Embassy of Internet

    1. 01

      James Wrigley

      Mandate:

      29.04.2019 - 12.05.2019

      Links:

      Instagram

      Twitter

      Website

    In his period as Ambassador of Internet, James Wrigley conducted a series of interviews to investigate the issues that concern the web today and possible future scenarios.

    Originally published on:

    bottomline.publicsource.xyz

    23 Years in Cyberspace

    Introduction

    On February 8th, 1996 cyber2 4.com was the platform for what was at the time, the largest one-day online event, 24 Hours in Cyberspace. The project brought together the world’s top 1,000 photographers, editors, programmers and interactive designers to create a digital time capsule of online life, the goal was to not simply showcase websites and technology, but rather, focus on those whose lives were affected by the use of the growing internet, within the 24 hours that the site was active the project received more than 4 million hits. Commissioned for the pioneering project, John Perry Barlow, founder of the Electronic Frontier Foundation wrote A Declaration of the Independence of Cyberspace, a widely distributed paper on the applicability (or lack thereof) of government on the rapidly growing internet. This declaration set out, in sixteen short paragraphs, a rebuttal to government of the internet by outside force, creating a powerful picture of the internet, not as a network controlled by giant corporations, but instead, as a free and open space, an alternative to old systems of politics and power.

    “Governments of the Industrial World, you weary giants of flesh and steel, I come from Cyberspace, the new home of Mind. On behalf of the future, I ask you of the past to leave us alone. You are not welcome among us. You have no sovereignty where we gather.”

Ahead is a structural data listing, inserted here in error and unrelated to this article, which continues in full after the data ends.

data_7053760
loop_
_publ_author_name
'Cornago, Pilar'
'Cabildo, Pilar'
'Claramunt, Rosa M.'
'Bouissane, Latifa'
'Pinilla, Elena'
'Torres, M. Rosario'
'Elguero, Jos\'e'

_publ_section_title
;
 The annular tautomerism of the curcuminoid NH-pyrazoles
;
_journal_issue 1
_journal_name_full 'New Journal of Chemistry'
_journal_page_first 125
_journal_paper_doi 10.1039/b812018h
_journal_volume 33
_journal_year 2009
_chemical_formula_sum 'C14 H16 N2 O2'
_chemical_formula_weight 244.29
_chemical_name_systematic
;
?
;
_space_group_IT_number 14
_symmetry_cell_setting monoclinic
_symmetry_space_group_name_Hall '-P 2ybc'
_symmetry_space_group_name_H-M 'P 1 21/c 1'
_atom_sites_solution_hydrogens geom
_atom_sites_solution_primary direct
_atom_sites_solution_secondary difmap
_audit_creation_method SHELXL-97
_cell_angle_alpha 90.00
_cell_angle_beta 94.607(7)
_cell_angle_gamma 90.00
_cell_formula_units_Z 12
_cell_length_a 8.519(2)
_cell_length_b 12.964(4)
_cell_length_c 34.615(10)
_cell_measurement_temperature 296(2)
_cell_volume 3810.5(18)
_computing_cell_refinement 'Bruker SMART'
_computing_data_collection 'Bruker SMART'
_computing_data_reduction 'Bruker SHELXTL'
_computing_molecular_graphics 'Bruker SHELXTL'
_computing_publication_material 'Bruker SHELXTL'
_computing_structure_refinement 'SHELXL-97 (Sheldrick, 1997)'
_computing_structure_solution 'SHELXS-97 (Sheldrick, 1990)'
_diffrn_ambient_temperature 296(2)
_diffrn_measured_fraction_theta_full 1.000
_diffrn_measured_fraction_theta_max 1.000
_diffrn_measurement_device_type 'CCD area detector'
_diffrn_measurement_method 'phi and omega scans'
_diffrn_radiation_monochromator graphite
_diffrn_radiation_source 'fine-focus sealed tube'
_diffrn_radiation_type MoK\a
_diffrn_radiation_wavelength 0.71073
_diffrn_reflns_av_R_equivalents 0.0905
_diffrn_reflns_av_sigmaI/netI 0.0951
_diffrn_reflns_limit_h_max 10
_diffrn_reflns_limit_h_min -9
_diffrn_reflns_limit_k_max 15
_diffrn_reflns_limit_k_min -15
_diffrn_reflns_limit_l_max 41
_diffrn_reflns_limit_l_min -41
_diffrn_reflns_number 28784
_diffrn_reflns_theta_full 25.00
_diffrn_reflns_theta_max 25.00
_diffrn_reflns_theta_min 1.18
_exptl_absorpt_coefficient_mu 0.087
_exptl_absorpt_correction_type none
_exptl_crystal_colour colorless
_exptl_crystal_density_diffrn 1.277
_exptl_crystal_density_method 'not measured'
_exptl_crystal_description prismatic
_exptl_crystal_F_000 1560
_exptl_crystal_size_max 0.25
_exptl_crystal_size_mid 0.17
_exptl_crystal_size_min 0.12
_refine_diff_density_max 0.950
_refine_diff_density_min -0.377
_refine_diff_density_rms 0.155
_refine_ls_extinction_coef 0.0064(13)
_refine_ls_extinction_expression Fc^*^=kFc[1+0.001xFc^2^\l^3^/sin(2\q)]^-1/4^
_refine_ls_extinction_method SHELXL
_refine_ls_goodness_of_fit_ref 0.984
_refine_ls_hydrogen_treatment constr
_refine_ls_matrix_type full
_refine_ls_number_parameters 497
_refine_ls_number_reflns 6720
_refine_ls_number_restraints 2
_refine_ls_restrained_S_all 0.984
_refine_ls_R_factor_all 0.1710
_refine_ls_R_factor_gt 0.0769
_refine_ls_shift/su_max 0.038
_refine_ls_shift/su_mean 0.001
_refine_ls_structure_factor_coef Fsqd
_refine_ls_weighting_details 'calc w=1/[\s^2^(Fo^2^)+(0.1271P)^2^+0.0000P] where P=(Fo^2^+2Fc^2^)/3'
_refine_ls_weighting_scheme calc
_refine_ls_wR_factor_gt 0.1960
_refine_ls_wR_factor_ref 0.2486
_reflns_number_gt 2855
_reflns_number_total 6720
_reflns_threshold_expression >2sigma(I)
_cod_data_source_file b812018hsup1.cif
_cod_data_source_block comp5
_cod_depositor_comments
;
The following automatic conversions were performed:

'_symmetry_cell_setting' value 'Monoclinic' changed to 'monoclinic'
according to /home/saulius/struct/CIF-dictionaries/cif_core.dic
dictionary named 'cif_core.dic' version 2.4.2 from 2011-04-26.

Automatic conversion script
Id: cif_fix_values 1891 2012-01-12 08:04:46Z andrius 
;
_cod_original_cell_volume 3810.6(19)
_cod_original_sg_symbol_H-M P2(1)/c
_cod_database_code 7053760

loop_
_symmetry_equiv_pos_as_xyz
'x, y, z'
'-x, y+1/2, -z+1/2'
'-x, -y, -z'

But what did the future hold. This case study seeks to explore the everyday use of the internet by looking back to look forwards, examining the issues that surround our use of the internet today, the worries we have for the future and how, if possible, we can change the future of the internet. This particular case study will take a long form approach and was started in collaboration with Embassy of Internet, our lead researcher for this project, and acting Ambassador of Internet is James Wrigley of Public–Source.

    What are our early memories of the Internet? How do we use it now, and what issues do we believe to be most important about our use of the Internet? John Perry Barlow’s decoration was not successful, and for many, it was seen as a fantasy and bore no relation to was what really emerging online. In 2004, Barlow himself reflected on his work, specifically regarding his optimism. His response was that “we all get older and smarter”. If you visit cyber24.com now, you are visiting a site dedicated to Royal Jelly, beauty treatments and skin care products, a stark contrast to the original domain of February 8th, 1996.

    The common internet of today are giant networks of information, data and consumerism. New technologies have allowed us to upload millions of images and videos onto the internet, in contrast to Barlow’s statements, the web now beings to look and feel like the real world, filled with videos fo animals, personal moments of experience, extraordinary events and horrific terror videos, but above everything, our personal web spaces have become a way for people to present themselves as they want to be seen. In the early days, the web felt like a space to explore and get lost, but with the rise of social media came the rise of filter algorithms, hyper-consumerism, influencers and the production of personal and information echo chambers. These new forms of guidance are always watching, listening and guiding your hand on the mouse. The internet has been compared to that of the dystopian “cyberspace” of William Gibson novels many times, that networks are used to spy on everyone, controlling ideological limits of popular discourse by selling ourselves back to us, if you liked that, you’ll love this.

    Facebook Group, Censorship, Walled gardens & Observations